The Knowledge Café: Preparing graduates for the real world

Providing graduate students with a practical edge and real-world experience beyond the theoretical. The McGill School of Information Studies combines industry, skill, and experience in one course.

In today's job market, university graduates may need more than just a degree to land their ideal job. As students , many are in need of guidance but also a practical edge and some real-world experience beyond the theoretical.   

A few years ago, a group of faculty members at the School of Information Studies (SIS) addressed what they viewed as a lack of professional exposure in their Master of Information Studies (MISt) program, identifying untapped learning needs that ranged from industry-specific insight to professional skills, like emotional and social competencies that are crucial to success. Consulting with employers, alumni, and each of their own intellectual backgrounds, they created a capstone course to prepare Masters students for careers in the industry, along with professional skills needed to lay a strong foundation for the future. Over the last two years, GLIS 602: Integrating Research and Practice has been lauded by students for the course’s conclusive tradition, The Knowledge Café. 

Developed by the instructor Max Evans, the Knowledge Café wraps-up and solidifies principles shared in class by bringing students face-to-face with knowledge industry professionals. It is like any casual ‘speed-dating’ event, where students ask questions, listen to experiences, and can hopefully gain insights into the diversity of information studies as the field constantly expands. 

“As new technologies and roles are emerging, and traditional boundaries between positions are blurred, it is important for students to be exposed to actual professionals in the field. Since my professional experience is limited to the business/management domain, I can only try and facilitate a connection to the many other domains information professionals inevitably work in,” says Evans. 

Professor Evans personally invites each professional, making sure the students have a wide range of vocations to tap into. Many are SIS alumni, with this year’s guests included professionals from the National Research Council, Bombardier, McGill Libraries, CBC and Radio-Canada, the Business Development Bank of Canada (BDC), as well as other libraries and management firms. Some alumni at the 2018 Café included Robin Canuel, Humanities Social Sciences Head Librarian; Mathieu Demers, a Knowledge Management Advisor at Bombardier, and Cate Henderson, Media Librarian & Archivist at CBC/Radio-Canada. 

In the Knowledge Café, students break into small groups and rotate between tables, while professionals stay put. The short amount of time allotted – three hours for 60 students to speak with 10-15 professionals – makes formal or small-talk a major obstacle. However, communication skills and networking are part of the course’s overall aim of building real world skills through practice, and the chance to practice their class-grown skills is another win for students.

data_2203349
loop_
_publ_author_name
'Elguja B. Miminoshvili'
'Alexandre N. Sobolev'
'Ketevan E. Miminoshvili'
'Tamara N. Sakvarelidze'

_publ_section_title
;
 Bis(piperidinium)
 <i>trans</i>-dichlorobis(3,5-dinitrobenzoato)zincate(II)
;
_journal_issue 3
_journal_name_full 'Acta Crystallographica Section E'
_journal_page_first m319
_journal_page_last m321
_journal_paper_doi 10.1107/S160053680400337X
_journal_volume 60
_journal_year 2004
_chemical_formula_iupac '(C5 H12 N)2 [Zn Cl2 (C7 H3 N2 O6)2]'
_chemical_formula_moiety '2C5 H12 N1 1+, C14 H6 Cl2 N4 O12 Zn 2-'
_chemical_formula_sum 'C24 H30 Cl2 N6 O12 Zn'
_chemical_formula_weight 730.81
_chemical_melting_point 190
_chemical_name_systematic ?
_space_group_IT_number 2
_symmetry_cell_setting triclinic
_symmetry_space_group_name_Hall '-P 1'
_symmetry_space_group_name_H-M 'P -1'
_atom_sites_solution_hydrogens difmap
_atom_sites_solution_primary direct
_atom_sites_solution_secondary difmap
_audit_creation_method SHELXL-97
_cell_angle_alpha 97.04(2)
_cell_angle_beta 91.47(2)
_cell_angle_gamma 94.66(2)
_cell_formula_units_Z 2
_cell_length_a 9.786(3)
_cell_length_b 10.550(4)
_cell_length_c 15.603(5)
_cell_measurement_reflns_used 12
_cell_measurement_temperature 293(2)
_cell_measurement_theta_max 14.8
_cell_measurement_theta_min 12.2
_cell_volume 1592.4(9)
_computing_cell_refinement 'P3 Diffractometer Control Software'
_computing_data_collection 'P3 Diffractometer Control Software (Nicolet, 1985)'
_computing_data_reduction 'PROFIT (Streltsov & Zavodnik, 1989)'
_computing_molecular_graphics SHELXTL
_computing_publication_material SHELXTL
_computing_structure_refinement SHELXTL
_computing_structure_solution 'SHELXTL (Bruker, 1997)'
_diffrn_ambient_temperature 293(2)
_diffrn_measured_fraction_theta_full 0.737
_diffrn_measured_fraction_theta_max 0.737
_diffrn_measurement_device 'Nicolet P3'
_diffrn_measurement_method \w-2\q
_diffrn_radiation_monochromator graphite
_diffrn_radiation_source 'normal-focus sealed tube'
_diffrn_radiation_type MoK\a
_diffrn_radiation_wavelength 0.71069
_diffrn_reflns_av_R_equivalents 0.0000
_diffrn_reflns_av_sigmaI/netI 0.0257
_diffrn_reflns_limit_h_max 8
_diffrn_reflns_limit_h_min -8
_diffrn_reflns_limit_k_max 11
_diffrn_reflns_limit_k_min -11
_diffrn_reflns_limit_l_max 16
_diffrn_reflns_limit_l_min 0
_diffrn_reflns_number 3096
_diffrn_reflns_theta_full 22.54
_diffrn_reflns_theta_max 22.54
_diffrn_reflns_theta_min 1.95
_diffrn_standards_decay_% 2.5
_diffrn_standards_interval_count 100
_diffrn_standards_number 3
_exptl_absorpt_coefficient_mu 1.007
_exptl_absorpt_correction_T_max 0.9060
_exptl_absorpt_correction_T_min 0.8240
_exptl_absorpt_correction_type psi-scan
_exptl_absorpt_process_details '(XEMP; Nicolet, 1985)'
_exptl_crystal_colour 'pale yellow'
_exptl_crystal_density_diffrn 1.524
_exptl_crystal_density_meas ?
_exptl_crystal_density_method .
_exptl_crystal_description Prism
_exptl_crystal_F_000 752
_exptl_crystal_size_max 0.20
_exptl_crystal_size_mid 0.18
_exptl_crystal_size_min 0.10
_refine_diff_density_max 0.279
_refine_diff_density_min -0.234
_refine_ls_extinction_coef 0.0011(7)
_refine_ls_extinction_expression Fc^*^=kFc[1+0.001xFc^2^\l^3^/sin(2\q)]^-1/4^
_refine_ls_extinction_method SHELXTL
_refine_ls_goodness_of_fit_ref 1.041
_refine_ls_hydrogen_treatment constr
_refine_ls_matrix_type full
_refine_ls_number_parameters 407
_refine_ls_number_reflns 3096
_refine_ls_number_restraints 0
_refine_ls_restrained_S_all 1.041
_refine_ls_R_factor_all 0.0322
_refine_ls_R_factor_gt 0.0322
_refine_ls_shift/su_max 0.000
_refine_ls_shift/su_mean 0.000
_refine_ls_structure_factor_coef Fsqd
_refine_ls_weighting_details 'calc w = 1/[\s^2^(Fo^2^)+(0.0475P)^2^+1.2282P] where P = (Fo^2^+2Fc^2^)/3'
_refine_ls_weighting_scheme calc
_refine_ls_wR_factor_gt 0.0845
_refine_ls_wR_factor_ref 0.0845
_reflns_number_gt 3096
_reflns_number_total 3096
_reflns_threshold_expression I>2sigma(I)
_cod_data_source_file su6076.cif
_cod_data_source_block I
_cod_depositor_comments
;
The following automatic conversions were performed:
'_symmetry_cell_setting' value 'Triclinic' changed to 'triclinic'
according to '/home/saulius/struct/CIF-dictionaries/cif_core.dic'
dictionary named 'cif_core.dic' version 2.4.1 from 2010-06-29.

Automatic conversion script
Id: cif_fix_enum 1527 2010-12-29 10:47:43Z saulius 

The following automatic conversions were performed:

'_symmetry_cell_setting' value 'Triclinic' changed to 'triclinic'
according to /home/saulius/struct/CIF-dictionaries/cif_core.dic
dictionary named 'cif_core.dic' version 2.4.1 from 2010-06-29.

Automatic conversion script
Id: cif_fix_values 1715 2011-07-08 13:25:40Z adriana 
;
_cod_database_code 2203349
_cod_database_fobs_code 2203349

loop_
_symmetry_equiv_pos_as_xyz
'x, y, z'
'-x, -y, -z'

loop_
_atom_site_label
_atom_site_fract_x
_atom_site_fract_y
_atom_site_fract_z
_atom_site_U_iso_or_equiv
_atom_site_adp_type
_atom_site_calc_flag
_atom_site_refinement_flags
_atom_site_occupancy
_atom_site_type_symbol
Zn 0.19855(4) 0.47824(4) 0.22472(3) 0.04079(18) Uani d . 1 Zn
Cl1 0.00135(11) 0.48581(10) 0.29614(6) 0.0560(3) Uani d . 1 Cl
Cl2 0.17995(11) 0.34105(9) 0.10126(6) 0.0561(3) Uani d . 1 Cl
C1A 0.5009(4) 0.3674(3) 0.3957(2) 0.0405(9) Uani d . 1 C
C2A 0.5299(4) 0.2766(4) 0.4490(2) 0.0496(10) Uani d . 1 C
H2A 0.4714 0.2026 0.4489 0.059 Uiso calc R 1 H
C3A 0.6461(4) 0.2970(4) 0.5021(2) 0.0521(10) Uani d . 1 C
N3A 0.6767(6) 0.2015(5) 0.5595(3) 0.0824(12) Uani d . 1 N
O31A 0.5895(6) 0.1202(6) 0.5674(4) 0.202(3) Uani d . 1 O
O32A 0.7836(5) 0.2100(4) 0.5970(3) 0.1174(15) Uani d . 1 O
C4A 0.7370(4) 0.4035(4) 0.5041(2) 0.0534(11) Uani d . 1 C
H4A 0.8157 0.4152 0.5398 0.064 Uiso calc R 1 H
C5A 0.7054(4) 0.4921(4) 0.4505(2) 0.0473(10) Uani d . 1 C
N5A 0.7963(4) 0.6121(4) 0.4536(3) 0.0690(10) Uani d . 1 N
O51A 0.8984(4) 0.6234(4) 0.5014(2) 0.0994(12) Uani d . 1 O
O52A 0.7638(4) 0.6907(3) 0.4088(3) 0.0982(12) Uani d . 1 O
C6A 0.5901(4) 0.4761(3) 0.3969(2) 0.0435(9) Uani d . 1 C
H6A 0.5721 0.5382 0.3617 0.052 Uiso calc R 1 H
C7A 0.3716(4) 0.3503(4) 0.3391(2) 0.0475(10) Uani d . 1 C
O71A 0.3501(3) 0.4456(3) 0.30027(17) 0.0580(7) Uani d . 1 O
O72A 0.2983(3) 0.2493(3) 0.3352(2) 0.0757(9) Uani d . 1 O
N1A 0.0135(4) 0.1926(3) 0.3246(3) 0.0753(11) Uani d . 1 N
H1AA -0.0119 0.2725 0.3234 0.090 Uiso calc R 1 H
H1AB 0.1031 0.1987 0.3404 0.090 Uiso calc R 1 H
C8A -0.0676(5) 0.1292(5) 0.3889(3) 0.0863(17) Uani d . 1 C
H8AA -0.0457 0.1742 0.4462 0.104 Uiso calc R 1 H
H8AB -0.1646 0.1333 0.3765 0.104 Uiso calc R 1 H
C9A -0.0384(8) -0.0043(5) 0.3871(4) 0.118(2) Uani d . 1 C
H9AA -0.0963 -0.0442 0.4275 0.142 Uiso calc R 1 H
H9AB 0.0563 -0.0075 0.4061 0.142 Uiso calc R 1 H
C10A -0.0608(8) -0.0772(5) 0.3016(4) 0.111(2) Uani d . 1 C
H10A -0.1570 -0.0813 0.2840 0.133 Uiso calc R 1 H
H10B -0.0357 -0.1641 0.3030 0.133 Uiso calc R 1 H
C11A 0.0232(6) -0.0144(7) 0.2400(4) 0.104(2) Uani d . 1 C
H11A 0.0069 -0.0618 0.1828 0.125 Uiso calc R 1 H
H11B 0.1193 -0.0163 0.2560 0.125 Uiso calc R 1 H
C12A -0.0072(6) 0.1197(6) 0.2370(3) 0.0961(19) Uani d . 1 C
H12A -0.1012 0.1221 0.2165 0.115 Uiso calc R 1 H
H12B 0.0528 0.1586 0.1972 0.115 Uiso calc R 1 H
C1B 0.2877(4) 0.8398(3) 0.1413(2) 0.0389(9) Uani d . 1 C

Since the course is only offered in the Master’s students’ final semester, the Knowledge Café might offer a small preview of the ‘real world’ for those who do not have much work experience, or a taste of possible other fields for those who have. The event was inspired by a conference attended by Professor Evans, where the Q&A was delivered in speed-dating style. He finds it a helpful strategy to alleviate students’ anxieties about the future, especially when innovations in technology are constantly changing the way information is consumed.  

“It’s also about introducing students to a new profession. For example, one of our professionals is the lead of intelligence and analytics services at the National Research Council of Canada, and all his employees must have our Master's degree. Another manages a team of information professionals who conduct research that enables Canadian entrepreneurs to secure bank loans. We invite different types of librarians, knowledge managers, archivists. There are really cool fields in Information Studies, some that students may not know of…. And many of the fields are also new and emerging,” says Evans. 

Industry experience and coursework don’t have to be separate entities. While a small School in the Faculty of Arts, the School of Information Studies is an important hub for fostering cross-disciplinary understanding around human-information interaction. The Knowledge Café, a space for human-human interaction on this relationship, is uniquely addressing characteristics, needs, and the future of the field. 

Professor Evans gets so many nice notes from both students and professionals about how much they enjoy the Knowledge Café each year, he considers himself lucky to be able to make that connection for them. According to him, "the professionals who come, I sense real empathy and an eagerness to help. I encourage our students to always ask for help, because the worst you could be told is no.”